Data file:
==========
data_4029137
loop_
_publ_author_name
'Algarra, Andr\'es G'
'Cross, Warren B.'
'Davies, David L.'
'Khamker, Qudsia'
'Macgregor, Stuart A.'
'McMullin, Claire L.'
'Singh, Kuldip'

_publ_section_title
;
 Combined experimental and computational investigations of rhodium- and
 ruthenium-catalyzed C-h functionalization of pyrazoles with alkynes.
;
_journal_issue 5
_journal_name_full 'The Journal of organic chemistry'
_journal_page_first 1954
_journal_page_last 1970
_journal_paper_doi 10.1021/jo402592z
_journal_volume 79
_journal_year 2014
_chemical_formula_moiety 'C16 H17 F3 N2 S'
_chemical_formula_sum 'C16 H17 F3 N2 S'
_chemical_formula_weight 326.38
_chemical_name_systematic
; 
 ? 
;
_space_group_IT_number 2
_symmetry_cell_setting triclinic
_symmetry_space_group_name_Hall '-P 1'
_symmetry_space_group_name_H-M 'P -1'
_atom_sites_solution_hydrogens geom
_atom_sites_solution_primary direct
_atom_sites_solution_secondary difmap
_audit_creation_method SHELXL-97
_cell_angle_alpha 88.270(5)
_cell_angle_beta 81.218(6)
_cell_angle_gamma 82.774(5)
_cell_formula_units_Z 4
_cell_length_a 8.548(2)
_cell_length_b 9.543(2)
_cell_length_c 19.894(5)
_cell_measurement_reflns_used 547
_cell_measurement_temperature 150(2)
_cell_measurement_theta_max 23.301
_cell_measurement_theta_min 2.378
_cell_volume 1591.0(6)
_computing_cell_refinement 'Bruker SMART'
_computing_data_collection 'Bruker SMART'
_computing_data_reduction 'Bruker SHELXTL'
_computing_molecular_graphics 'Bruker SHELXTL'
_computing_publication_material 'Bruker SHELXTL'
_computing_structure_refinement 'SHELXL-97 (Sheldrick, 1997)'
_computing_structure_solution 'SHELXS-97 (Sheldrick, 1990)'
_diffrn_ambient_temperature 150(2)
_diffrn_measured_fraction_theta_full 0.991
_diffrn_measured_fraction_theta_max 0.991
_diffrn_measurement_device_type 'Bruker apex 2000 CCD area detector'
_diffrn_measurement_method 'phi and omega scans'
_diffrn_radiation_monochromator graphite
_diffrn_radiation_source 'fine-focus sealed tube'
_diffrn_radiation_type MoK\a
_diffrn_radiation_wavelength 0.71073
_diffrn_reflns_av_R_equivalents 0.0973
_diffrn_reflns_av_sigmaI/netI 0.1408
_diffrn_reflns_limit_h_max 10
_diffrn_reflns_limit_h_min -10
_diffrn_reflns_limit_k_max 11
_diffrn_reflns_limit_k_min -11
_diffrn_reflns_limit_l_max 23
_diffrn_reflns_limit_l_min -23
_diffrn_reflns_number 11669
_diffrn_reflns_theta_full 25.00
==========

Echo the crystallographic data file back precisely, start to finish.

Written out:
data_4029137
loop_
_publ_author_name
'Algarra, Andr\'es G'
'Cross, Warren B.'
'Davies, David L.'
'Khamker, Qudsia'
'Macgregor, Stuart A.'
'McMullin, Claire L.'
'Singh, Kuldip'

_publ_section_title
;
 Combined experimental and computational investigations of rhodium- and
 ruthenium-catalyzed C-h functionalization of pyrazoles with alkynes.
;
_journal_issue 5
_journal_name_full 'The Journal of organic chemistry'
_journal_page_first 1954
_journal_page_last 1970
_journal_paper_doi 10.1021/jo402592z
_journal_volume 79
_journal_year 2014
_chemical_formula_moiety 'C16 H17 F3 N2 S'
_chemical_formula_sum 'C16 H17 F3 N2 S'
_chemical_formula_weight 326.38
_chemical_name_systematic
; 
 ? 
;
_space_group_IT_number 2
_symmetry_cell_setting triclinic
_symmetry_space_group_name_Hall '-P 1'
_symmetry_space_group_name_H-M 'P -1'
_atom_sites_solution_hydrogens geom
_atom_sites_solution_primary direct
_atom_sites_solution_secondary difmap
_audit_creation_method SHELXL-97
_cell_angle_alpha 88.270(5)
_cell_angle_beta 81.218(6)
_cell_angle_gamma 82.774(5)
_cell_formula_units_Z 4
_cell_length_a 8.548(2)
_cell_length_b 9.543(2)
_cell_length_c 19.894(5)
_cell_measurement_reflns_used 547
_cell_measurement_temperature 150(2)
_cell_measurement_theta_max 23.301
_cell_measurement_theta_min 2.378
_cell_volume 1591.0(6)
_computing_cell_refinement 'Bruker SMART'
_computing_data_collection 'Bruker SMART'
_computing_data_reduction 'Bruker SHELXTL'
_computing_molecular_graphics 'Bruker SHELXTL'
_computing_publication_material 'Bruker SHELXTL'
_computing_structure_refinement 'SHELXL-97 (Sheldrick, 1997)'
_computing_structure_solution 'SHELXS-97 (Sheldrick, 1990)'
_diffrn_ambient_temperature 150(2)
_diffrn_measured_fraction_theta_full 0.991
_diffrn_measured_fraction_theta_max 0.991
_diffrn_measurement_device_type 'Bruker apex 2000 CCD area detector'
_diffrn_measurement_method 'phi and omega scans'
_diffrn_radiation_monochromator graphite
_diffrn_radiation_source 'fine-focus sealed tube'
_diffrn_radiation_type MoK\a
_diffrn_radiation_wavelength 0.71073
_diffrn_reflns_av_R_equivalents 0.0973
_diffrn_reflns_av_sigmaI/netI 0.1408
_diffrn_reflns_limit_h_max 10
_diffrn_reflns_limit_h_min -10
_diffrn_reflns_limit_k_max 11
_diffrn_reflns_limit_k_min -11
_diffrn_reflns_limit_l_max 23
_diffrn_reflns_limit_l_min -23
_diffrn_reflns_number 11669
_diffrn_reflns_theta_full 25.00